27. The portable electronic device of claim 15 wherein the portable electronic device is a notebook computer.
28. The portable electronic device of claim 15 wherein the portable electronic device is a cell phone.
29. A method of reducing the temperature at hot-spots of a portable electronic device comprising the steps of providing a portable electronic device having at least one heat generating component and an enclosure having a surface, and placing an insulating structure comprising an insulating material and a heat spreading material between the heat generating component and the enclosure, thereby preventing or delaying the transfer of heat from the heat generating component to at least a portion of the enclosure surface.
30. An insulating structure comprising
an insulating material comprising aerogel particles and a polytetrafluoroethylene binder, said insulating material having a Z-direction thermal conductivity of less than or equal to about 25 mW/m-K at atmospheric conditions, and said insulating material being less than about 2 mm thick, compressible by at least 10% with a pressure of about 50 psi; and
a heat spreading material having an XY-direction thermal conductivity of greater than about 100 W/m-K at atmospheric conditions.
Description
BACKGROUND OF THE INVENTION

In portable electronic devices such as notebook computers, PDA's (personal digital assistants), cell phones and the like, as the size of the physical envelope or enclosure of the device decreases, and/or functionality of the device increases, thermal management becomes a challenge. Increased functionality often generates more heat in certain components of electronic devices. Reduced size of the physical envelope of the device positions heat-generating components in closer proximity to outer enclosures, increasing the ease at which the components conduct heat to the surfaces of outer enclosures. Outer enclosure surfaces that are in direct contact with a user may thus become uncomfortably hot, particularly in locations directly adjacent heat generating components. These are often called hot-spots.

One way that is currently used to deal with such hot-spots is to use a heat spreading material, which serves to spread the heat generated by heat-generating components over a larger area. This generally results in a reduction of the temperature measured at the hot-spot, and a slight increase in temperature measured elsewhere. The desirable net effect is a more even distribution of temperature. In addition to being effective at spreading heat (i.e., being highly thermally conductive in the XY-direction), however, heat spreading materials are also highly thermally conductive in the Z-direction (i.e. in a direction perpendicular to the XY-direction). This has the unintended and undesired effect of more readily transferring heat towards outer enclosure surfaces, which are often in direct contact with a user.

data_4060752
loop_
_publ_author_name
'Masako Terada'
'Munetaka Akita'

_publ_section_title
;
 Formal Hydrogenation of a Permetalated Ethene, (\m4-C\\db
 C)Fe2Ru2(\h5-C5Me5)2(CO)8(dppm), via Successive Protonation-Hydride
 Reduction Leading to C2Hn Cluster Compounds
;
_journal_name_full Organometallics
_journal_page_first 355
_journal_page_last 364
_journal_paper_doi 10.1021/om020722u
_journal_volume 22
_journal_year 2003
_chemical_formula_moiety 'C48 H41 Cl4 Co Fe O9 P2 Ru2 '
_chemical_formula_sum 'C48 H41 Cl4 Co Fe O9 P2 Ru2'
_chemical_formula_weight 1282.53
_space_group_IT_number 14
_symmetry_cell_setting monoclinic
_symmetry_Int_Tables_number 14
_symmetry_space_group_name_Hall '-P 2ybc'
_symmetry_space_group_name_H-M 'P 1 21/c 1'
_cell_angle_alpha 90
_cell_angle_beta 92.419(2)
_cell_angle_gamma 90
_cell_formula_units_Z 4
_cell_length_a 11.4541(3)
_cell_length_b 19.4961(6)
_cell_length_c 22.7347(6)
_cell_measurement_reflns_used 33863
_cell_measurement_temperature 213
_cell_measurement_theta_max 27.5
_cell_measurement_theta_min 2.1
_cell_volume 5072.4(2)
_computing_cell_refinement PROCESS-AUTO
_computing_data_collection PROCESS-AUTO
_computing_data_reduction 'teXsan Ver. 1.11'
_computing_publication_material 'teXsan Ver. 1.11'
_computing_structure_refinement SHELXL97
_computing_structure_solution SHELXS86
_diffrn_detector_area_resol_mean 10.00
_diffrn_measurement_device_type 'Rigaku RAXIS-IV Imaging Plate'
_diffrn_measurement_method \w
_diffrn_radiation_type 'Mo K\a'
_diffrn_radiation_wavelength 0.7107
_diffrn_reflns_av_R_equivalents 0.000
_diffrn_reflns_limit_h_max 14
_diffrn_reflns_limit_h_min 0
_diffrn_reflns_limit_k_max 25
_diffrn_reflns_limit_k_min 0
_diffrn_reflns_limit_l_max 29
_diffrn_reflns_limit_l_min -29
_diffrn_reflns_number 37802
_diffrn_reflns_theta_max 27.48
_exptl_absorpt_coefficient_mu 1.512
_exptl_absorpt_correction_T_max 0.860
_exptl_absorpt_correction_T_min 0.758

There is currently no known way to spread the heat generated at such hot-spots in portable electronic devices without readily transferring the heat to the outer enclosure surfaces. A better structure is thus desired that more significantly inhibits or delays the transfer of heat in the Z-direction, while simultaneously effectively spreading heat in the XY-direction.

SUMMARY OF THE INVENTION

The present invention provides an insulating structure comprising an insulating material and a heat spreading material.

In another aspect, the invention provides a portable electronic device comprising at least one heat generating component, an enclosure surface adjacent to the at least one heat generating component, and an insulating structure disposed between the at least one heat generating component and the enclosure surface; wherein the insulating structure comprises an insulating material and a heat spreading material.

In yet another aspect, the invention provides a method of reducing heat at hot-spots of a portable electronic device comprising the steps of providing a portable electronic device having at least one heat generating component and an enclosure having a surface, and placing an insulating structure comprising an insulating material and a heat spreading material between the heat generating component and the enclosure, thereby preventing or delaying the transfer of heat from the heat generating component to at least a portion of the enclosure surface.

DESCRIPTION OF THE DRAWINGS

FIG. 1 is a perspective view of an insulating structure according to an exemplary embodiment of the present invention.

FIG. 2 is a perspective view of an insulating structure according to another exemplary embodiment of the present invention.

FIG. 3 is a cross-sectional view of the exemplary embodiment illustrated in FIG. 2.

FIG. 4 is a perspective view of a cell phone according to an exemplary embodiment of the present invention.

FIG. 5 is a perspective view of a notebook computer according to an exemplary embodiment of the present invention.

DETAILED DESCRIPTION OF THE INVENTION